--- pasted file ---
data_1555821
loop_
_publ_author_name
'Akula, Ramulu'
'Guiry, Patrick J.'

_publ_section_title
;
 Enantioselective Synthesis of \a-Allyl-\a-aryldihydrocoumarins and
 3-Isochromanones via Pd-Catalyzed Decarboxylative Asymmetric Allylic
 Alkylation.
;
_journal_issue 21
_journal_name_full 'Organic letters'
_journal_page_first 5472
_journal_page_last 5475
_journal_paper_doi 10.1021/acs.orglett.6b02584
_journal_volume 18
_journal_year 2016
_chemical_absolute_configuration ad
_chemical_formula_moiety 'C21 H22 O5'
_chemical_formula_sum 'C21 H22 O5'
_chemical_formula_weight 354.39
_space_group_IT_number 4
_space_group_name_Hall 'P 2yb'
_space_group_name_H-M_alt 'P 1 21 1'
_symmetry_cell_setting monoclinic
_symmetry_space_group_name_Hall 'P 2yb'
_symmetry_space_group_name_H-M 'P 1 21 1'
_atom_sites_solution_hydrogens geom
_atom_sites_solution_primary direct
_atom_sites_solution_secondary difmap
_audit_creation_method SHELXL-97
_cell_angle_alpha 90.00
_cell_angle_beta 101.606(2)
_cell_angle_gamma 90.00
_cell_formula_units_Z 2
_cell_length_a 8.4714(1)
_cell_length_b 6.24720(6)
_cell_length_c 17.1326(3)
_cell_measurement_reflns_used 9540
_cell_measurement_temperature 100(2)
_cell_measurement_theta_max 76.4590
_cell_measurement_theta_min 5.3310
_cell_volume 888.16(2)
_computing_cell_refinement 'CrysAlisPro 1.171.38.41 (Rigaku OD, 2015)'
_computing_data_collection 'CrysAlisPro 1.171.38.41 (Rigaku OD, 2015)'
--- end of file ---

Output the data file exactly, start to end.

data_1555821
loop_
_publ_author_name
'Akula, Ramulu'
'Guiry, Patrick J.'

_publ_section_title
;
 Enantioselective Synthesis of \a-Allyl-\a-aryldihydrocoumarins and
 3-Isochromanones via Pd-Catalyzed Decarboxylative Asymmetric Allylic
 Alkylation.
;
_journal_issue 21
_journal_name_full 'Organic letters'
_journal_page_first 5472
_journal_page_last 5475
_journal_paper_doi 10.1021/acs.orglett.6b02584
_journal_volume 18
_journal_year 2016
_chemical_absolute_configuration ad
_chemical_formula_moiety 'C21 H22 O5'
_chemical_formula_sum 'C21 H22 O5'
_chemical_formula_weight 354.39
_space_group_IT_number 4
_space_group_name_Hall 'P 2yb'
_space_group_name_H-M_alt 'P 1 21 1'
_symmetry_cell_setting monoclinic
_symmetry_space_group_name_Hall 'P 2yb'
_symmetry_space_group_name_H-M 'P 1 21 1'
_atom_sites_solution_hydrogens geom
_atom_sites_solution_primary direct
_atom_sites_solution_secondary difmap
_audit_creation_method SHELXL-97
_cell_angle_alpha 90.00
_cell_angle_beta 101.606(2)
_cell_angle_gamma 90.00
_cell_formula_units_Z 2
_cell_length_a 8.4714(1)
_cell_length_b 6.24720(6)
_cell_length_c 17.1326(3)
_cell_measurement_reflns_used 9540
_cell_measurement_temperature 100(2)
_cell_measurement_theta_max 76.4590
_cell_measurement_theta_min 5.3310
_cell_volume 888.16(2)
_computing_cell_refinement 'CrysAlisPro 1.171.38.41 (Rigaku OD, 2015)'
_computing_data_collection 'CrysAlisPro 1.171.38.41 (Rigaku OD, 2015)'